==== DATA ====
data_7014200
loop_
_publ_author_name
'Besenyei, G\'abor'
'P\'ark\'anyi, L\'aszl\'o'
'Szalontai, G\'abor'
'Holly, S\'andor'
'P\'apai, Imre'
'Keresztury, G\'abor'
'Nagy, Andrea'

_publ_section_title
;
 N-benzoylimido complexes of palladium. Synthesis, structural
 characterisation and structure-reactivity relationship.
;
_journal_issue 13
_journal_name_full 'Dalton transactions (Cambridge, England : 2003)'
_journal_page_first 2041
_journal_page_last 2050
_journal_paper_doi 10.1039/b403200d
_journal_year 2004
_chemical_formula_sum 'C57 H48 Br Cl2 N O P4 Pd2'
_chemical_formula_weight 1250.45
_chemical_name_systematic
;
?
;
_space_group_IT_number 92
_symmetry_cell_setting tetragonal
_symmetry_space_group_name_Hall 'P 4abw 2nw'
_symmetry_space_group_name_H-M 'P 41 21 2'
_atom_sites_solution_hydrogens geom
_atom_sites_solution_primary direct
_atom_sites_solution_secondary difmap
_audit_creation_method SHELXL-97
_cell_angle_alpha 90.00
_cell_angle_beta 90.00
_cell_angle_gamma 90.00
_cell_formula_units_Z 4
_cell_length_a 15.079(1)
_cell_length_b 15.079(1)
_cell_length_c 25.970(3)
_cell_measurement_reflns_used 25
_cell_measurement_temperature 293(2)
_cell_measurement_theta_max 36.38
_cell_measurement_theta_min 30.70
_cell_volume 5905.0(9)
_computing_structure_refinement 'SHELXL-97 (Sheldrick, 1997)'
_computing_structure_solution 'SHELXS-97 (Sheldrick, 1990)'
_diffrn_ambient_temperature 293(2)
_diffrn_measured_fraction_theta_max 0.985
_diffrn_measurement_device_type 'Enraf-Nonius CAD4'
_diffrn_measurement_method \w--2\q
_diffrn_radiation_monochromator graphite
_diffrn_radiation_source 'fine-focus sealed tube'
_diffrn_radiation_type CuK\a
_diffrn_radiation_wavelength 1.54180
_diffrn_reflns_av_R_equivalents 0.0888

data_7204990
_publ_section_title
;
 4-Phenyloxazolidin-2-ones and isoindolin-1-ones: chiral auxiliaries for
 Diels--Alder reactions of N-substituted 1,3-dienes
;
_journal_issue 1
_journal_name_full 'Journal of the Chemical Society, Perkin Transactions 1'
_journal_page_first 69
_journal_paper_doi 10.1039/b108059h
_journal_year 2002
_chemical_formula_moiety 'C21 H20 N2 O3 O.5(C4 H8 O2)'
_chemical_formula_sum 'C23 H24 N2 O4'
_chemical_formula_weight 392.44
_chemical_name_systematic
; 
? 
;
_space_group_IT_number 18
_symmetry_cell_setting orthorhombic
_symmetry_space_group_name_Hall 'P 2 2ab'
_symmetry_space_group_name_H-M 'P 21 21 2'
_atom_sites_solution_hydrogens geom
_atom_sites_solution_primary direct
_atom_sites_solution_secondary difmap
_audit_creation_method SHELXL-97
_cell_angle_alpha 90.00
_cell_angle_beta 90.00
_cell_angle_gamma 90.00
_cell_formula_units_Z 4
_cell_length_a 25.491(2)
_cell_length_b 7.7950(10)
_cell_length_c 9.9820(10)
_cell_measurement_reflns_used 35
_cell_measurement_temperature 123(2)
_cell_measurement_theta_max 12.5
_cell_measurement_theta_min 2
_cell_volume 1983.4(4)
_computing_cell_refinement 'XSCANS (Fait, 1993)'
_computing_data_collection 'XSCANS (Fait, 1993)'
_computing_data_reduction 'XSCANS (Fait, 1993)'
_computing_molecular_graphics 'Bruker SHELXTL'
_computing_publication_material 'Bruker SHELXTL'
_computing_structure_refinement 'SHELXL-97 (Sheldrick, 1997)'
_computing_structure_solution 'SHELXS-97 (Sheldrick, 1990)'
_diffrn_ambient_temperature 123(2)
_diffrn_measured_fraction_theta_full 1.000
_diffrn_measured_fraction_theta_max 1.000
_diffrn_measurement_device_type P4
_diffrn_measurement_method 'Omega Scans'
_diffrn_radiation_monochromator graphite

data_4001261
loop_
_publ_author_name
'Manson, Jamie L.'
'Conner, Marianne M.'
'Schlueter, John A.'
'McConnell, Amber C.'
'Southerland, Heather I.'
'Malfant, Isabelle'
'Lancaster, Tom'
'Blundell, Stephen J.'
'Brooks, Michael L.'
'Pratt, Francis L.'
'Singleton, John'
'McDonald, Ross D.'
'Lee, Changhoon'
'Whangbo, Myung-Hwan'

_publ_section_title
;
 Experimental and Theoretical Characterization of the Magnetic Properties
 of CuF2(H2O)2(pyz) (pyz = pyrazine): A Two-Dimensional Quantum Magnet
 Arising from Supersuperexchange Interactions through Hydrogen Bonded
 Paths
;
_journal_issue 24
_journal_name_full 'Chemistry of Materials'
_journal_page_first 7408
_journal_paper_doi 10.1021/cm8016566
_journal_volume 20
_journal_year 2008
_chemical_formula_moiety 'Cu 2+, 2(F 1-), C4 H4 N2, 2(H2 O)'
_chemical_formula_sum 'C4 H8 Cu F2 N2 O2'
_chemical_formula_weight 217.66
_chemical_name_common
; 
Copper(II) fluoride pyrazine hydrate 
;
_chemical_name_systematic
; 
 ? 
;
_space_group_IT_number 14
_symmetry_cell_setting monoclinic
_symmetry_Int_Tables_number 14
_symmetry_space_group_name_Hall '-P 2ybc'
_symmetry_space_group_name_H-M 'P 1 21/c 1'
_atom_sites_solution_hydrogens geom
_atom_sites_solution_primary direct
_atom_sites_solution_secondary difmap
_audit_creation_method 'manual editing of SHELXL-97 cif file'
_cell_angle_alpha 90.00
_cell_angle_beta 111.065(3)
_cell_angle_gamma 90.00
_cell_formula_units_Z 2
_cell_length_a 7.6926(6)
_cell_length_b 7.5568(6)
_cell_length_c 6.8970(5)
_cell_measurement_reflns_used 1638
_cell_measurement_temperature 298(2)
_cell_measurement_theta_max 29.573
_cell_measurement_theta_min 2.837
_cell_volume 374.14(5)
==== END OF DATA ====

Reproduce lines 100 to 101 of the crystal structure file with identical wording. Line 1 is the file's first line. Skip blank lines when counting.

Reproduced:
_computing_molecular_graphics 'Bruker SHELXTL'
_computing_publication_material 'Bruker SHELXTL'